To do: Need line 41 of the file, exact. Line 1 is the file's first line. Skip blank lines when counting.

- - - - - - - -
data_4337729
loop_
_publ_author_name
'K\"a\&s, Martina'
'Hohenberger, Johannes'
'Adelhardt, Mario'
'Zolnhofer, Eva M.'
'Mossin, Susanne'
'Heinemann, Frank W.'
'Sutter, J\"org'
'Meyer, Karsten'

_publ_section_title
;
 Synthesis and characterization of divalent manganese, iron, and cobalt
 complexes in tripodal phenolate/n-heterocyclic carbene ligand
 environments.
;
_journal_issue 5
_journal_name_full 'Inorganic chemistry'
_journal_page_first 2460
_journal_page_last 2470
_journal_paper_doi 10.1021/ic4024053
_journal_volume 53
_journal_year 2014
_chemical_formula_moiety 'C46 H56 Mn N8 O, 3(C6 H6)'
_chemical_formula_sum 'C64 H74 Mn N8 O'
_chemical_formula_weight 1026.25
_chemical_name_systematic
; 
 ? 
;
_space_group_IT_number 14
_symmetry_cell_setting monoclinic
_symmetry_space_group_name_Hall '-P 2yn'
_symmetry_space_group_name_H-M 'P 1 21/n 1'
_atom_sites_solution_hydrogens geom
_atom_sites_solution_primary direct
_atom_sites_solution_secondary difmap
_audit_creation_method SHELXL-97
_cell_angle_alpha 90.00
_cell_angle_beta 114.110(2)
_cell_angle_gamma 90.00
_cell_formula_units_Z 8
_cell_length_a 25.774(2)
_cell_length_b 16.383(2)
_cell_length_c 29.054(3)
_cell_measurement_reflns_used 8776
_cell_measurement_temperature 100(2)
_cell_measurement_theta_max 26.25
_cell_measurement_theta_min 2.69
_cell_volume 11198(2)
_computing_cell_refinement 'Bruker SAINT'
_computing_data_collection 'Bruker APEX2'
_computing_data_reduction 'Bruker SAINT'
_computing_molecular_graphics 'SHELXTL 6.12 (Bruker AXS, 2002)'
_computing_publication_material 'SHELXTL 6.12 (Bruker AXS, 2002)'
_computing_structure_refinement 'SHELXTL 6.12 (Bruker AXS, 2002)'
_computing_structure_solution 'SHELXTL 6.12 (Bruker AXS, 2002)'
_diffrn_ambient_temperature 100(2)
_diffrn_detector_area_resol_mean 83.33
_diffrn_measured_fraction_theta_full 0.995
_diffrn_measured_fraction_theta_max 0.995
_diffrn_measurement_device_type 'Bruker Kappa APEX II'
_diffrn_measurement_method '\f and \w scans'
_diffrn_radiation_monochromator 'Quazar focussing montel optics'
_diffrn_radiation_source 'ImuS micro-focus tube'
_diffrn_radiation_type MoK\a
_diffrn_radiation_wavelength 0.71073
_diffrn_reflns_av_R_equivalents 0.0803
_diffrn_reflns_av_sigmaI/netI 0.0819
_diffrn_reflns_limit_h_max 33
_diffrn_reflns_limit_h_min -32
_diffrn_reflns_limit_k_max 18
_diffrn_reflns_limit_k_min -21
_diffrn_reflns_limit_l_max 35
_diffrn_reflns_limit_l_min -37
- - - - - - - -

_cell_angle_beta 114.110(2)